As should be obvious, this has nothing whatsoever to do with the legitimacy, legality, accuracy, or good sense of the campaign to target suspected terrorists with drones in Pakistan, Yemen, Somalia, et al.  The issues raised by the use of drones in support of conventional military operations as opposed to the use of drones in what amounts to a strategic bombing campaign-light aren’t completly separable, but they’re distinct enough that great care should be taken before conflating the two.

If You Love Someone, Set Them Free…

[ 5 ] February 3, 2012 |

Yesterday Alyona and I chatted about Afghanistan:

The technical difficulties 6 minutes in threw me off a bit…

Afghan NIE

[ 2 ] January 14, 2012 |

I had some thought on the new Afghanistan NIE at RT yesterday:

Interdependence of Commitments and Mission Creep

[ 37 ] September 12, 2011 |

I think Matt misses the truly insidious follow through of this:

I’ve been struck over the past three or four years by how many different Chinese people have expressed to me the view that the purpose of U.S. military engagement in Afghanistan is to establish a long-term presence there in order to encircle the PRC. This would not, as a policy objective, make much sense, but I think it does illustrate the important fact that Chinese people have a China-centric view of the world.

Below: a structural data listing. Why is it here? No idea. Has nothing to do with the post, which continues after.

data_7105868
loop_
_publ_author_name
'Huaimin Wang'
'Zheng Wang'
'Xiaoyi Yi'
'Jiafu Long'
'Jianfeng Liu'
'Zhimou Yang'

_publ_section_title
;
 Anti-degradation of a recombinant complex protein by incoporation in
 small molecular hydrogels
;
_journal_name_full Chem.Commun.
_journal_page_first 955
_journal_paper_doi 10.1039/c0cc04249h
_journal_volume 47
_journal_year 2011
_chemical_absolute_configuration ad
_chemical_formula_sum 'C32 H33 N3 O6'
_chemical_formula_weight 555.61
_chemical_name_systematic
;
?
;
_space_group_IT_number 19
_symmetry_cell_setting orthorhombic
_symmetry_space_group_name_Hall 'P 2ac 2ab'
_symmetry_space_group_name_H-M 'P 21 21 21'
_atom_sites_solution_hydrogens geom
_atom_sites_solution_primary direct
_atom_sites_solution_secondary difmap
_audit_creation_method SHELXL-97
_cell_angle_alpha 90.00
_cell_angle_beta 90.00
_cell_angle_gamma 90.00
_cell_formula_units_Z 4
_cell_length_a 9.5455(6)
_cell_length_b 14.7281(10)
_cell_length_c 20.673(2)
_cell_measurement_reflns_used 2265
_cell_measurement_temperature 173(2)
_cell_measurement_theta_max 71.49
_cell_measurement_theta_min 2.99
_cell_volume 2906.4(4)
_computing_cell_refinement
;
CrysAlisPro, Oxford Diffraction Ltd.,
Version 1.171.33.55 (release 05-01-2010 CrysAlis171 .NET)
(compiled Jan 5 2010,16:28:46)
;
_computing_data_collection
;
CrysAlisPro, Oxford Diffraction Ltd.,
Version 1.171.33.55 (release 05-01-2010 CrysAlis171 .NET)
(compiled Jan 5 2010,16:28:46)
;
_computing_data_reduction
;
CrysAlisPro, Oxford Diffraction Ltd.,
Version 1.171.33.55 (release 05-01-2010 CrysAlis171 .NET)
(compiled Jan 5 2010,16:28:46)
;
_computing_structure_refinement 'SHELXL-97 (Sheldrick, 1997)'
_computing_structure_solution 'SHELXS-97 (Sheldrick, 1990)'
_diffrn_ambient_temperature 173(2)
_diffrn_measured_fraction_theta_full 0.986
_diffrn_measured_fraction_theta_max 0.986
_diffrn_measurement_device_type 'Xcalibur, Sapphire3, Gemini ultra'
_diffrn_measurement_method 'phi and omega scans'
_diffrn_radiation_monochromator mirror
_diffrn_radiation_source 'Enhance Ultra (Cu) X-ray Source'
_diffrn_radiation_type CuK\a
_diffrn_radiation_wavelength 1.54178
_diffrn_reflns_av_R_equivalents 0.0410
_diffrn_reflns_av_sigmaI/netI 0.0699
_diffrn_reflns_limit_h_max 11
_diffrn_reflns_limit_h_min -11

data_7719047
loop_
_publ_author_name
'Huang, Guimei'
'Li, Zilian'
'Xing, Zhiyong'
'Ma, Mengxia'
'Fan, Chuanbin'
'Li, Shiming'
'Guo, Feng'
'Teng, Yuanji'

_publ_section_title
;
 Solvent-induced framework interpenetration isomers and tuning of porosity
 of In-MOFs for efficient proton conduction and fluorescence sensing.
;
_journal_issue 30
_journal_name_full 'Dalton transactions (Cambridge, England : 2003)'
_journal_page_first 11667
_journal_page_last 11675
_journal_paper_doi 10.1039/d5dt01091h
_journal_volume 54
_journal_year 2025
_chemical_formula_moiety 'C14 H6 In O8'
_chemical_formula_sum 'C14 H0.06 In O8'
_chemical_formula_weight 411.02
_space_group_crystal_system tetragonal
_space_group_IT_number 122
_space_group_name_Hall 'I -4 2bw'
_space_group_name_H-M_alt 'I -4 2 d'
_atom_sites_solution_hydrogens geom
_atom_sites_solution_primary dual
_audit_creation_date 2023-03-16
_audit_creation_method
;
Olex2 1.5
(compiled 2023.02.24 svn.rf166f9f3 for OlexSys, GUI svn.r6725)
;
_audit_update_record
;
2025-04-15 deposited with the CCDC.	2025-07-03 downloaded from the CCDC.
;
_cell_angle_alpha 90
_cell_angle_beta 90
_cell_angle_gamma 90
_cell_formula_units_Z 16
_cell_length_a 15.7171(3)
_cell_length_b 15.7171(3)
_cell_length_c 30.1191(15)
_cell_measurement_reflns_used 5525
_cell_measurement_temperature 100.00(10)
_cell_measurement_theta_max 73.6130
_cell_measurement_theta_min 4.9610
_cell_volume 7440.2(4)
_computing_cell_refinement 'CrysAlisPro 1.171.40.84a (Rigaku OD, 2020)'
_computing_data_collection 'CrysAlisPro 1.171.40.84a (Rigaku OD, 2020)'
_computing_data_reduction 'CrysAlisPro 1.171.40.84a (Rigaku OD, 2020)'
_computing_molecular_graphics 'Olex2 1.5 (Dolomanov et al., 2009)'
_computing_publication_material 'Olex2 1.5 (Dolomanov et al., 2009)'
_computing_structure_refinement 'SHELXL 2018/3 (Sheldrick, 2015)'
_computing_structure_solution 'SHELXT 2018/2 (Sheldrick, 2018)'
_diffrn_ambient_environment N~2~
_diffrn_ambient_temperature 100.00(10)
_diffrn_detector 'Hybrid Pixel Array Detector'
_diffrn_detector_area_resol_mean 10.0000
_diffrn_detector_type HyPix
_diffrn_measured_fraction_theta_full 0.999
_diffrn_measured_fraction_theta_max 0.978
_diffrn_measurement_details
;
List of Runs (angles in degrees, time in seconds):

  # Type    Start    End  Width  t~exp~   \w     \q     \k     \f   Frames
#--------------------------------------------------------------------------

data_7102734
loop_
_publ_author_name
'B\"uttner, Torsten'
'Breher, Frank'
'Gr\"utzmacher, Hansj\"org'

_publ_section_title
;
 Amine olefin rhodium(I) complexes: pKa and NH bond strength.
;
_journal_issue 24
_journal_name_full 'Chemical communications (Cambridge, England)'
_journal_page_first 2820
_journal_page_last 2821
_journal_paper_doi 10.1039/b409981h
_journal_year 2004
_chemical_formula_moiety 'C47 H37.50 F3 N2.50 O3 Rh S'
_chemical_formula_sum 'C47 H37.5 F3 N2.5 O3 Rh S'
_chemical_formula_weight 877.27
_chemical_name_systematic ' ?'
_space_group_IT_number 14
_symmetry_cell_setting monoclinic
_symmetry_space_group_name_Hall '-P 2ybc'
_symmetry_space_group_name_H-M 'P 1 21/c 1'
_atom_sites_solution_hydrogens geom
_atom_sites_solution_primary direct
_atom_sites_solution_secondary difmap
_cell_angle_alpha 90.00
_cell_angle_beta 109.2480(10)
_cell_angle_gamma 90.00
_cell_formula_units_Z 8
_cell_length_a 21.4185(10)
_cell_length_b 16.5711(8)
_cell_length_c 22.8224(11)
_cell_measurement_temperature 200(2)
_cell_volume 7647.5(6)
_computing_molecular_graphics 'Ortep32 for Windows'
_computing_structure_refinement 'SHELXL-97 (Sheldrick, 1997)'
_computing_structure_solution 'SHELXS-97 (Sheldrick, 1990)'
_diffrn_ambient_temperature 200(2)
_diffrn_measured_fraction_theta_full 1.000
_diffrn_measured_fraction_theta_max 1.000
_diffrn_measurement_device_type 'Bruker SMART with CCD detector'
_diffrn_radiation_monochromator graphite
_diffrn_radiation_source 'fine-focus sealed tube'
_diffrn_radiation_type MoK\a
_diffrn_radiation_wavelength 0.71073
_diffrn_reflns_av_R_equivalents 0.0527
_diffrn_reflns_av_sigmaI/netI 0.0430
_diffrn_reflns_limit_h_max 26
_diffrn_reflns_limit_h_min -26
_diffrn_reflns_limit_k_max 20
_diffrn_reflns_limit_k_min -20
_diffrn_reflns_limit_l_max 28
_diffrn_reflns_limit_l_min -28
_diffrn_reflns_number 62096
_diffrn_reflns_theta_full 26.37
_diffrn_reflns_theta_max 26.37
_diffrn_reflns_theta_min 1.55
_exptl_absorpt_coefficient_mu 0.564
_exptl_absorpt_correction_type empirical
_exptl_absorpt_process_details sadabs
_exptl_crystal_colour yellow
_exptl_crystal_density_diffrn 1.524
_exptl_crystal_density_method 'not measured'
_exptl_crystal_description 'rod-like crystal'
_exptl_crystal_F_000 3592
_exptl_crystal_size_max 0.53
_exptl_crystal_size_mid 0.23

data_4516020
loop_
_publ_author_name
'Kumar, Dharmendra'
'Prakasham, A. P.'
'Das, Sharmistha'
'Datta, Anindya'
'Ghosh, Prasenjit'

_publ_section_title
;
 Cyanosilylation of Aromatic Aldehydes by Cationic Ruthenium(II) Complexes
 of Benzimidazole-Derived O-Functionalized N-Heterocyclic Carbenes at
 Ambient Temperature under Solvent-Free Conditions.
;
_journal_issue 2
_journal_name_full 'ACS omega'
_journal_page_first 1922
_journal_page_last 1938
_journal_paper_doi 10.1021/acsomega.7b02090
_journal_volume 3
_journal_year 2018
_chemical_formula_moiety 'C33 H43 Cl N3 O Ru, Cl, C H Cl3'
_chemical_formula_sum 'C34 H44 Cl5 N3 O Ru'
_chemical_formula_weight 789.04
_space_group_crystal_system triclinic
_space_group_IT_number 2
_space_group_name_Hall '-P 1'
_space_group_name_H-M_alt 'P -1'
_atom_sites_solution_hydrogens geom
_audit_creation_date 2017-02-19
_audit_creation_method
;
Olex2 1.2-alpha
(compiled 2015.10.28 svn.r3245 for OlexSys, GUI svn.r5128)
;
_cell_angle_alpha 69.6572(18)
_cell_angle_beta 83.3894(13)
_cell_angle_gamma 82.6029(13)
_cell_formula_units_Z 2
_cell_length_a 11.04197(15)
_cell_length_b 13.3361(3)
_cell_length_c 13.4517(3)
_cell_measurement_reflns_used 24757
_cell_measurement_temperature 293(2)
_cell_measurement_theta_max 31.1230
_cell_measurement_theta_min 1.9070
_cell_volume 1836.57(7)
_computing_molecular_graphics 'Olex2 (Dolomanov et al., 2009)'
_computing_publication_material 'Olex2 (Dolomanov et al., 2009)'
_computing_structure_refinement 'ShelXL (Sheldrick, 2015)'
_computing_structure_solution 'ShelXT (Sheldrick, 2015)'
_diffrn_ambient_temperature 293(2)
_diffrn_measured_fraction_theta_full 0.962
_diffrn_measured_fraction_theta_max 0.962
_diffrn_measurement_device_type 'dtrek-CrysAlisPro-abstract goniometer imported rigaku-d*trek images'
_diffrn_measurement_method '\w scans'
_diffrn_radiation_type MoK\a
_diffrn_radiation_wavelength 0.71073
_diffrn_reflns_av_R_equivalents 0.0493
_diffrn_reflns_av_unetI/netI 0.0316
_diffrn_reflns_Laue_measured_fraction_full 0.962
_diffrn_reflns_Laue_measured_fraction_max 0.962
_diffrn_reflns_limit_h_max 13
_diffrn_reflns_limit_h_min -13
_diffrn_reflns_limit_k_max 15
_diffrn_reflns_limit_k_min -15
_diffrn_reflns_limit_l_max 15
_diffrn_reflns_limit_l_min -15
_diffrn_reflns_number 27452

If you want to see how foreign policy commitments metastasize, think this through: If the Chinese believe that the United States is in Afghanistan in order to encircle China (and to be sure, I don’t think this), then a US withdrawal from Afghanistan becomes a “win” for China, even if Chinese beliefs were without foundation. If the Chinese believe that the American encirclement project has failed, then they might be inclined to take more aggressive steps in some other part of the world that touches on “genuine” US national security interests.

And thus, we need to stay in Afghanistan in order to make the Chinese believe that we’re committed to the encirclement project, even if we’re not interested in the encirclement project. It’s right there in the Schelling, and Kissinger would totally understand.

Who Cares About the Environment in a War Zone?

[ 12 ] August 16, 2011 |

Fantastic J. Malcolm Garcia piece at Guernica about the use of burn pits in Afghanistan. Essentially, the military burns everything they use in Afghanistan and Iraq. This includes everything from electronics to plastic bags to feces. Not surprisingly, this is making a lot of people sick.

While one might see the need for immediate disposal of waste in new operations, in bases we have operated for years, this should be entirely unacceptable.

Specifically, I call for legislation that forces U.S. bases abroad, including permanent or semi-permanent bases in Iraq and Afghanistan, to be subject to the Environmental Protection Agency and the environmental laws of the United States. I would call for similar legislation for labor law.